Compute the cyclical cross-correlation between the DDMA matched filter and the detection matrix returned by the CFAR detector to find the Doppler bins corresponding to the target returns generated by the waveform from the first transmit element.

% Compute cyclical cross-correlation.
[Nrg,Ndp] = size(detMtx);

% Require the same target to appear across the receive channels.
corrMtx = detMtx>=Nrx*0.8;
corrMtx = ifft( fft(corrMtx,Ndp,2) .* fft(mfDDMA,Ndp,2), Ndp,2);
rdDetMtx = corrMtx>=Ntx*0.95;

% Multiple detection crossings will occur due to the waveform's ambiguity
% function in range and Doppler. Isolate the local maxima for each group of
% detections in the range-Doppler image.
snrDetMtx = squeeze(sum(snrCube,2));
snrDetMtx(~rdDetMtx) = NaN;
rdDetMtx = islocalmax(snrDetMtx,1);

% Identify the range and Doppler bins associated with localized detection
% maxima.
iRD = find(rdDetMtx(:));
[iRgDet,iDpDet] = ind2sub(size(rdDetMtx),iRD);
rgDet = rgBins(iRgDet);

% Show the locations of the unambiguous detections corresponding to the
% signal returns from the first transmit element.
ax = findaxes('Range-Doppler Map'); hold(ax,'on');
p = plot(ax,dpBins(iDpDet)/prf,rgDet,'rd','DisplayName','Unambiguous detections');
legend(p,'Unambiguous detections','Location','southwest');

MATLAB figure

The previous figure shows the locations of the target returns generated by the first transmit element. The merging target vehicle, located at approximately 40 meters in front of the radar is moving at approximately the same velocity as the ego vehicle, so it should have a Doppler offset of zero degrees. However, because a DDMA Doppler offset is applied to the FMCW waveform transmitted from each transmit element, we should expect this DDMA offset in addition to the Doppler offset due to the velocity difference between the ego vehicle and the target vehicle. The returns from the first transmit element should then include the -135 degrees Doppler offset due to the DDMA modulation applied to that element as well.

Remove DDMA Doppler offset applied to the first transmit element to recover the Doppler offset attributed to the velocity difference between the ego and target vehicles. Compute the range-rate of the target returns from the corrected Doppler offsets.

% Apply Doppler correction for DDMA Doppler shift applied on the first
% transmit element.
fd = (0:Ncp-1)/Ncp-0.5;
f1 = dopOffsets(1);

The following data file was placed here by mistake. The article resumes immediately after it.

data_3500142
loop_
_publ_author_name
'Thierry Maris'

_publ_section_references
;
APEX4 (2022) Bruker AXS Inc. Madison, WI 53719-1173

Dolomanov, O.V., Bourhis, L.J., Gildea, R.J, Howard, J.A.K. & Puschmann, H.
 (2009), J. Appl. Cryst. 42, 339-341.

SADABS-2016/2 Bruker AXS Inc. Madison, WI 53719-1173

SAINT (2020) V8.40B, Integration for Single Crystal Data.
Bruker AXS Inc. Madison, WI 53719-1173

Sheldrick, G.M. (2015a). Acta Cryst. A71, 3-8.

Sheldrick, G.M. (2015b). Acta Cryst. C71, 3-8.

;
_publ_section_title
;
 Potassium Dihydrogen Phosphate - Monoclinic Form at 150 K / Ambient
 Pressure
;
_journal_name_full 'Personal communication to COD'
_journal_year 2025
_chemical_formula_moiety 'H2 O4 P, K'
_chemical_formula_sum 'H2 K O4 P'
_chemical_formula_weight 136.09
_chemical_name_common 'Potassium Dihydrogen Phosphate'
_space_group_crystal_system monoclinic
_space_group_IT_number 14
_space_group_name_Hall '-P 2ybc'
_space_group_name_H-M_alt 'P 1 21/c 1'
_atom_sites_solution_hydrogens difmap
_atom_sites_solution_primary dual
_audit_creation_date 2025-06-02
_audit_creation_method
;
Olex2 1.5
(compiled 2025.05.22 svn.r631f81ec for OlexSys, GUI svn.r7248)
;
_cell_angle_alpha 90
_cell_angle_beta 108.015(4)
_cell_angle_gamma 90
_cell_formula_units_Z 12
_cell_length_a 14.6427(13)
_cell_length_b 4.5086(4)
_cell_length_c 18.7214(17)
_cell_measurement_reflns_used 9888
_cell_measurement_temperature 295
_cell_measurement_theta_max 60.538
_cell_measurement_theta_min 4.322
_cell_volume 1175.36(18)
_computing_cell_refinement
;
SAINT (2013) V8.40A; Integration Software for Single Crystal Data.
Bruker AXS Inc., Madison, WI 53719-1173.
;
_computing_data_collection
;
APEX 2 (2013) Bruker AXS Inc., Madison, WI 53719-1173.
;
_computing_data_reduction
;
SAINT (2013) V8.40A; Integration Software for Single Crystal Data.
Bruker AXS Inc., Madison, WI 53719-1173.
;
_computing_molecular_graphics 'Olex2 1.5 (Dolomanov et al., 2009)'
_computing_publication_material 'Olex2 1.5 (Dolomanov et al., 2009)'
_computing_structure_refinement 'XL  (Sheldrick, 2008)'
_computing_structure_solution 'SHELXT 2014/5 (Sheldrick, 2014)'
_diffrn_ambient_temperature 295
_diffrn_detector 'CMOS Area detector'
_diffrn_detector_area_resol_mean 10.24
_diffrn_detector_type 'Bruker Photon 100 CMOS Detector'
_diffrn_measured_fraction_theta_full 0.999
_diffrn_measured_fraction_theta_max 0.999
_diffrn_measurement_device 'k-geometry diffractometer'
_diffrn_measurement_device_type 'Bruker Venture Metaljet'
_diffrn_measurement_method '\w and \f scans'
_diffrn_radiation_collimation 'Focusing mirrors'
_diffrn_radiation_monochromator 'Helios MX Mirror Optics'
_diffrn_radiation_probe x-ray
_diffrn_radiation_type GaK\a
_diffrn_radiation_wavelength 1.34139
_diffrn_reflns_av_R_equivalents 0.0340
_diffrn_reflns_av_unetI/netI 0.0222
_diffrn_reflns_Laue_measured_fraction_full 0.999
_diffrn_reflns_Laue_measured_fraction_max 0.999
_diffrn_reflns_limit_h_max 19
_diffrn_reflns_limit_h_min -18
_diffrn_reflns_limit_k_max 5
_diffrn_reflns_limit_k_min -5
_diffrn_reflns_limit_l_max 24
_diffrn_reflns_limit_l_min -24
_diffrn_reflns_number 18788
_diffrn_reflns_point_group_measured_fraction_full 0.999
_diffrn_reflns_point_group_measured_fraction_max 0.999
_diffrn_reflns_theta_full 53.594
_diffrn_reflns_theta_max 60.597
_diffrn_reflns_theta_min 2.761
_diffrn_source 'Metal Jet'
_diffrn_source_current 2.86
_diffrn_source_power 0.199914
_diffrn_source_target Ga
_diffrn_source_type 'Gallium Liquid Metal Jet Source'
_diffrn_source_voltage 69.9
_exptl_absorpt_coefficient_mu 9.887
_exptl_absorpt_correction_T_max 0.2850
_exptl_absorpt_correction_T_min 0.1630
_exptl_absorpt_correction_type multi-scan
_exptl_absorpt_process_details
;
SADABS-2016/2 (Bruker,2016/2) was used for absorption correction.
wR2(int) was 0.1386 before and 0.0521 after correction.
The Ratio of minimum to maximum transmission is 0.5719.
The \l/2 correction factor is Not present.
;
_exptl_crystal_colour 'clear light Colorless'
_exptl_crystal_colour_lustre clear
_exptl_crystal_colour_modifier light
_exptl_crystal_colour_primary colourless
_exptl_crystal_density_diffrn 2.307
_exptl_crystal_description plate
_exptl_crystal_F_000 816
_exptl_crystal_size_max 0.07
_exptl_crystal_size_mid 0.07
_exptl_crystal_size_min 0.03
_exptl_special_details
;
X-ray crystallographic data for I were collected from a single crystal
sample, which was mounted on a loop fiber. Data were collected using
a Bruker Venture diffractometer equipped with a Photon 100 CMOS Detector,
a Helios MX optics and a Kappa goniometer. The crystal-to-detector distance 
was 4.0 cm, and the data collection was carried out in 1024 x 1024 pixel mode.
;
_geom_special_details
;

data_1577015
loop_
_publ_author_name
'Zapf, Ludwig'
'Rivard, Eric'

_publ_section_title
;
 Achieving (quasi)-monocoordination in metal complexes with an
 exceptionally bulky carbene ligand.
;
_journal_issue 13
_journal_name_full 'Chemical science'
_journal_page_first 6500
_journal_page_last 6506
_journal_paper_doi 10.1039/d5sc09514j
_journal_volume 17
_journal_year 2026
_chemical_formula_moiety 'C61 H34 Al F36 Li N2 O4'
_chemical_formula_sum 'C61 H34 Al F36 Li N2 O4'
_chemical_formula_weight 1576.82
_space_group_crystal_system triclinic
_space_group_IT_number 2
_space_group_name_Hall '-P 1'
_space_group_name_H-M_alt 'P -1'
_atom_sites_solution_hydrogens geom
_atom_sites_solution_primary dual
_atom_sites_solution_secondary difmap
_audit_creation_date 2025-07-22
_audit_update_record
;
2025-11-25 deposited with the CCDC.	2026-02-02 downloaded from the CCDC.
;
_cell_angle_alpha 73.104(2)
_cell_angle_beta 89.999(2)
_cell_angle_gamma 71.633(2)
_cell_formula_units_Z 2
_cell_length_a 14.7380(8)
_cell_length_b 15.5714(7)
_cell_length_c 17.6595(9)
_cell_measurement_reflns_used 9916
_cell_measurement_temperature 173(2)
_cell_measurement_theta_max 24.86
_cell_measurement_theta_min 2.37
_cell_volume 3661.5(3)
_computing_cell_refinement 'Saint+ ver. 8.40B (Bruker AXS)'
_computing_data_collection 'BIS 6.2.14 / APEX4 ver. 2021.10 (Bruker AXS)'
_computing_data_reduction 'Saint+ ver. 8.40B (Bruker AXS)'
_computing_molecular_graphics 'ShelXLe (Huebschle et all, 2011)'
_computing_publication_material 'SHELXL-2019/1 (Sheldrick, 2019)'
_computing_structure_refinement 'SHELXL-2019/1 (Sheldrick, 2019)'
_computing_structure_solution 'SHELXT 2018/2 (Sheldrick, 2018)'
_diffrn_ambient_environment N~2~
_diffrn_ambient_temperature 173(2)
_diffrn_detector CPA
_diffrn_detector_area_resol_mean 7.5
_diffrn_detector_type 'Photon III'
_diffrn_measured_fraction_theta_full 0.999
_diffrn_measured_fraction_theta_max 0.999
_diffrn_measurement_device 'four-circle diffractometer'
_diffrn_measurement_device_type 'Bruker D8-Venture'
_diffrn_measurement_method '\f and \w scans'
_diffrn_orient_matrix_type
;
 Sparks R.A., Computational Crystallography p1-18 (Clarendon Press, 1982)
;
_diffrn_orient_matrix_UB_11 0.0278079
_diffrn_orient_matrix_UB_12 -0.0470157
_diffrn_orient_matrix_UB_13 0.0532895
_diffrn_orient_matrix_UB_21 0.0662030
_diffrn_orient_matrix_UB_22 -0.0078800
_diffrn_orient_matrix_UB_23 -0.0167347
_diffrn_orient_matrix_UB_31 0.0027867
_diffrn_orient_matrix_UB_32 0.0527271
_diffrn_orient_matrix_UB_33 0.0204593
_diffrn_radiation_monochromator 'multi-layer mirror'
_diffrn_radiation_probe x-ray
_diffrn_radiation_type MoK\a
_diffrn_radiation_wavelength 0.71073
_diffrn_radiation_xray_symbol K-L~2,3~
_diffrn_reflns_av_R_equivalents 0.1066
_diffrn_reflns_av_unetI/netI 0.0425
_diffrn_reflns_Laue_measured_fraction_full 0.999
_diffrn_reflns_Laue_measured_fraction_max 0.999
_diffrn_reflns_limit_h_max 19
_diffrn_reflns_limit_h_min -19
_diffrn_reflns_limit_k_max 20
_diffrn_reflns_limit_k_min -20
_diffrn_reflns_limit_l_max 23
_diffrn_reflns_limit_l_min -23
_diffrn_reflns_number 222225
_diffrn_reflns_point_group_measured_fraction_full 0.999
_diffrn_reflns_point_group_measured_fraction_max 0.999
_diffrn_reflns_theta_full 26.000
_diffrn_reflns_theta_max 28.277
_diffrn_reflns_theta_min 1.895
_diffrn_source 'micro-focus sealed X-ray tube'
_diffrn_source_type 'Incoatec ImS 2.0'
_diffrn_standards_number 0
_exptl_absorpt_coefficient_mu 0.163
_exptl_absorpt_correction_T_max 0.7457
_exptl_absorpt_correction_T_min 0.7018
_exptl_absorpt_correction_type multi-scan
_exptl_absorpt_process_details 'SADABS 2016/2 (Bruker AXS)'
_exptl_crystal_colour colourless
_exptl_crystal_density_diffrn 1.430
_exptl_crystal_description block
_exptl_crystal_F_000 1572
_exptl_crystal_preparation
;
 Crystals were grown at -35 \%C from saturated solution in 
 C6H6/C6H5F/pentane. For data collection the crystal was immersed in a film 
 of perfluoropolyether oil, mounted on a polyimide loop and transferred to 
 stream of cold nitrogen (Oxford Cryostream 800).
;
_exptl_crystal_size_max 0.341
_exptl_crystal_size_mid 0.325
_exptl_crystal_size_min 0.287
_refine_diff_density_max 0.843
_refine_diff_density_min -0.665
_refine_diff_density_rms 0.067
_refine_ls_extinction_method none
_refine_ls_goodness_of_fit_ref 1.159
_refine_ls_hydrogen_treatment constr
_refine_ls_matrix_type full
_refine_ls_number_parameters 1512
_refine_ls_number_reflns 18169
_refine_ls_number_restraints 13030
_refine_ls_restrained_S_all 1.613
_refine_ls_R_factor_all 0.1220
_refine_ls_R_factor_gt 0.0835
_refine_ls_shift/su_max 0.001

dpDet = mod(fd(iDpDet)+f1+0.5,1)-0.5;

% Compute unambiguous range-rate of detected Doppler bin
prf = 1/xcvrMIMO.Waveform.SweepTime;
dpDet = dpDet*prf;
rrDet = dop2speed(dpDet,lambda)/2;

% Show the range and range-rate extracted from the detected target returns.
fig = findfig('Range-Doppler Detections'); ax = axes(fig);
xlabel(ax,'Range-rate (m/s)'); ylabel('Range (m)');
title(ax,'Range-Doppler Detections');
ax.YDir = 'normal';
grid(ax,'on'); grid(ax,'minor'); ax.Layer = 'top';
axis(ax,[dop2speed(prf/2,lambda)/2*[-1 1] 0 covCfg.MaxRange]);

Figure Range-Doppler Detections contains an axes object. The axes object with title Range-Doppler Detections, xlabel Range-rate (m/s), ylabel Range (m) contains a line object which displays its values using only markers.

Virtual MIMO Array Beamspace Processing

Use the location of the target returns detected for the first transmit elements to identify the locations of the target returns from the other nine transmit elements to assemble the virtual elements for the virtual MIMO array for each target detection. The virtual elements correspond to every possible pair of transmit and receive array elements.

% Assemble virtual array elements from range-Doppler detections.
dPks = Ncp/Nv; % Number of Doppler bins between modulated DDMA target peaks
iDpTx = mod(iDpDet(:)-(0:Ntx-1)*dPks-1,Ncp)'+1; % Transmit elements are isolated in Doppler.
iRgTx = repmat(iRgDet,1,Ntx)';

% Plot the locations of the target returns to be extracted for the ten
% transmit elements in the range and Doppler map.

MATLAB figure

The range and Doppler bins corresponding to the target returns from the ten transmit elements have been recovered for each receive element.